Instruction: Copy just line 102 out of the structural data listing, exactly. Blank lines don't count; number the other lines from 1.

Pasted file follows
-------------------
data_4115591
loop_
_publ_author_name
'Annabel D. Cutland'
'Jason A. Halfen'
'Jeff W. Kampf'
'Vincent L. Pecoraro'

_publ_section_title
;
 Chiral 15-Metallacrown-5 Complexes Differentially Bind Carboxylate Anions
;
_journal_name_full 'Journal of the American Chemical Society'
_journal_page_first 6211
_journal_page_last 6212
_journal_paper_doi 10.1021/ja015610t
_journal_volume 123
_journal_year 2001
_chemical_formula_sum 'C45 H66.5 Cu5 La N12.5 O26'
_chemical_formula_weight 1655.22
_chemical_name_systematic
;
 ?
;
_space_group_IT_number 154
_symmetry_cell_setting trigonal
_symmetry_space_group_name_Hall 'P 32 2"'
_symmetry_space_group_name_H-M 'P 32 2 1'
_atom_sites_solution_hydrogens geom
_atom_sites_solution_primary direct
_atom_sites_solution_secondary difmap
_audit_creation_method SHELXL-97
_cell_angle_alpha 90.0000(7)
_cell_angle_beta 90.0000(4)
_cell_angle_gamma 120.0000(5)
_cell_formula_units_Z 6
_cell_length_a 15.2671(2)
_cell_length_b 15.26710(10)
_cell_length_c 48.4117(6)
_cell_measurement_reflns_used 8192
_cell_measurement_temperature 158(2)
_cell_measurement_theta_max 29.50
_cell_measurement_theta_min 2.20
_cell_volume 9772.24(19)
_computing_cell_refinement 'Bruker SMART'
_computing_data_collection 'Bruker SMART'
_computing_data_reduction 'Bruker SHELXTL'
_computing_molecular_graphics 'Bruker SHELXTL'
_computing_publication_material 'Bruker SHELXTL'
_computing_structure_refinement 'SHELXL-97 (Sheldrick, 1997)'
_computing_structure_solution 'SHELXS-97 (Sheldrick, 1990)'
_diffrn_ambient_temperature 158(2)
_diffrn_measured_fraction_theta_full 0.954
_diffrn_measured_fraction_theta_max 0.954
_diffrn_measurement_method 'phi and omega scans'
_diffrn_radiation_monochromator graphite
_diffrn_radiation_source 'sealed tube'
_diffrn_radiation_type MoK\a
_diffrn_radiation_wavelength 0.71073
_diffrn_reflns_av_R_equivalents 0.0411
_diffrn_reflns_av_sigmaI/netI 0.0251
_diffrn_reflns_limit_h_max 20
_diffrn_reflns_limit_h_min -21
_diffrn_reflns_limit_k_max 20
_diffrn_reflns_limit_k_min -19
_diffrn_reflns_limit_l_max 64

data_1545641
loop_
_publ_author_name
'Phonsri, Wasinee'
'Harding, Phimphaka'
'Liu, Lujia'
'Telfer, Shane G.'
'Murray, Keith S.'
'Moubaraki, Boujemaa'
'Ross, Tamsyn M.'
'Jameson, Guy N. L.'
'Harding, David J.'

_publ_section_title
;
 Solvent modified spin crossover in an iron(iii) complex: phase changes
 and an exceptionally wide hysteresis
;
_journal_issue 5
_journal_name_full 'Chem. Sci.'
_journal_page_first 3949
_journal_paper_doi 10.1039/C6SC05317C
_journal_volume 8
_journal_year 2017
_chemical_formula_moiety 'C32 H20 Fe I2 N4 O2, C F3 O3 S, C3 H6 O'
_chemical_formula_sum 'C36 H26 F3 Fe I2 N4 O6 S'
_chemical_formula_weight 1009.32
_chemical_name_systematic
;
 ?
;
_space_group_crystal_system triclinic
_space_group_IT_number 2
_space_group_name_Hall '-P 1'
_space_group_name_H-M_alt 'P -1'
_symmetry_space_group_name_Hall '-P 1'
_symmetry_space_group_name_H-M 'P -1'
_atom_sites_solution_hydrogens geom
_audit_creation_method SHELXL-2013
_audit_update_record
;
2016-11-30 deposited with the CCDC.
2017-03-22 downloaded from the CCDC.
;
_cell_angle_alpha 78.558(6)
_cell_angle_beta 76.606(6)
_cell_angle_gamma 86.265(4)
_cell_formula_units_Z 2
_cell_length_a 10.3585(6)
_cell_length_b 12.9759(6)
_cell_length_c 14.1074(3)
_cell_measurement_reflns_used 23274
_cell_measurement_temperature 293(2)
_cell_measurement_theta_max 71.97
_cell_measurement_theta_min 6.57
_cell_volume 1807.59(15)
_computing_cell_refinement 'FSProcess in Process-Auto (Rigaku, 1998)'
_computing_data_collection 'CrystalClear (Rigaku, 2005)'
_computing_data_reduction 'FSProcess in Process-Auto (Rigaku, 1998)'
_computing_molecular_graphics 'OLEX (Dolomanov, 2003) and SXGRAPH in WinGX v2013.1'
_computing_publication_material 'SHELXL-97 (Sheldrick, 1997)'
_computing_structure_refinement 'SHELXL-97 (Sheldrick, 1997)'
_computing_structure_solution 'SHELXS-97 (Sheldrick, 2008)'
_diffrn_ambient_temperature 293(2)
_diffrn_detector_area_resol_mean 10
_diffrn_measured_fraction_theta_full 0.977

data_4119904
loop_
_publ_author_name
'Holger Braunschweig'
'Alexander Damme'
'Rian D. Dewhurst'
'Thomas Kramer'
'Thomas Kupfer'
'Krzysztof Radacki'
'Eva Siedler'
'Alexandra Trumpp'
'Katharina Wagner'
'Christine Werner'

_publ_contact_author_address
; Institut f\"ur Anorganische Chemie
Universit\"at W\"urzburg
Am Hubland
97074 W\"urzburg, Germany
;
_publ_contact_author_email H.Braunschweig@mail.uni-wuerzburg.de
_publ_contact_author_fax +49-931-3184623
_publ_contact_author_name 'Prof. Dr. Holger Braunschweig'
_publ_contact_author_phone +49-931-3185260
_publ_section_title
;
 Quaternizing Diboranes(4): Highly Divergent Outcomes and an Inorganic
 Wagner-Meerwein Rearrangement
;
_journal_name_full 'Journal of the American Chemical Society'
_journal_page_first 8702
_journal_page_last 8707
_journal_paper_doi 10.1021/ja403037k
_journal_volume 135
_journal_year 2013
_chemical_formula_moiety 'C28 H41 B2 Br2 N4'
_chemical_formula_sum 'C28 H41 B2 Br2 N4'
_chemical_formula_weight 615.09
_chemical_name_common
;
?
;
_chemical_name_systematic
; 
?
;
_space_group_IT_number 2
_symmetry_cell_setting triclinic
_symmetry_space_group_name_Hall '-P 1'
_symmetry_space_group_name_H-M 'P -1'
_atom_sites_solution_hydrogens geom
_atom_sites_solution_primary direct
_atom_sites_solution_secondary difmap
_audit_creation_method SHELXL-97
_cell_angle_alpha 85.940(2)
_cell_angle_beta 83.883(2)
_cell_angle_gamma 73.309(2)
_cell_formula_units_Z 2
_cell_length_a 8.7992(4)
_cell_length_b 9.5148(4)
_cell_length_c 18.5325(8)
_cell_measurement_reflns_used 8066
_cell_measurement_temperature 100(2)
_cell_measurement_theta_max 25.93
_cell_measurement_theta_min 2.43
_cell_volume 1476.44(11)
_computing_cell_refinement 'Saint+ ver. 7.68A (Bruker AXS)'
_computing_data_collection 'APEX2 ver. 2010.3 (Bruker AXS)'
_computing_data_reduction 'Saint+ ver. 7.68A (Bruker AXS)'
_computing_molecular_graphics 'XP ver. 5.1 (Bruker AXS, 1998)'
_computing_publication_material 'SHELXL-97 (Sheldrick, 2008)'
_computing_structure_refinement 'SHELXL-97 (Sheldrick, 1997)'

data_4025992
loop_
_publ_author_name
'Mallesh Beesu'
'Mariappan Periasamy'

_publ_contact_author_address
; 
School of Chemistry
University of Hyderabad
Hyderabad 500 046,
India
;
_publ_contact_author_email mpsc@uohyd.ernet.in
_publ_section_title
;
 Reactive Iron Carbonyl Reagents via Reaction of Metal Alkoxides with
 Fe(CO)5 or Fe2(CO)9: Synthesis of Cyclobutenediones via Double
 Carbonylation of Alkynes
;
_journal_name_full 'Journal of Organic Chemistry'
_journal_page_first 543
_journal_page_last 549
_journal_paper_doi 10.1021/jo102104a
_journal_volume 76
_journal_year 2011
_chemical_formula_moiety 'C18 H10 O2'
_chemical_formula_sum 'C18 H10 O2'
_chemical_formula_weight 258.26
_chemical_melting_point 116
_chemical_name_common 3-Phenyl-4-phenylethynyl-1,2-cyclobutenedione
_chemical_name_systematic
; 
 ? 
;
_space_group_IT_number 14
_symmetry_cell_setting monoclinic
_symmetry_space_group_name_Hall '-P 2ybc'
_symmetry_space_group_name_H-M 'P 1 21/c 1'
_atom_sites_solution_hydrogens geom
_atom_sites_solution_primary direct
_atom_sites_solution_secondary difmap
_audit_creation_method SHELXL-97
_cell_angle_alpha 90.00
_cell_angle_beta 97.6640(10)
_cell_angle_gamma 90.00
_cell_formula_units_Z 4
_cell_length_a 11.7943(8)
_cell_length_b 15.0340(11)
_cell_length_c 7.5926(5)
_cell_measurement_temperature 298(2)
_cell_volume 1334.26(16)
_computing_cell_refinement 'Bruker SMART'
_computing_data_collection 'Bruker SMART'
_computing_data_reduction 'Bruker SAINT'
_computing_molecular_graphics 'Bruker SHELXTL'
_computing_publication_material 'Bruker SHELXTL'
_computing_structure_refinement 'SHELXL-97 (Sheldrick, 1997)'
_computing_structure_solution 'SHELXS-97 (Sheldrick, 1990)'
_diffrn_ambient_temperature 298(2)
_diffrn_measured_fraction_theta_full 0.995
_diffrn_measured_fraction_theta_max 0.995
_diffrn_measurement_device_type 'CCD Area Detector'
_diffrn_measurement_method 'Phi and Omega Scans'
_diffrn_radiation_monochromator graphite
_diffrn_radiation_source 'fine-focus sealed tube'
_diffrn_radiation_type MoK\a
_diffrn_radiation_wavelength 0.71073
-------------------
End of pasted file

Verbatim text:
_atom_sites_solution_hydrogens geom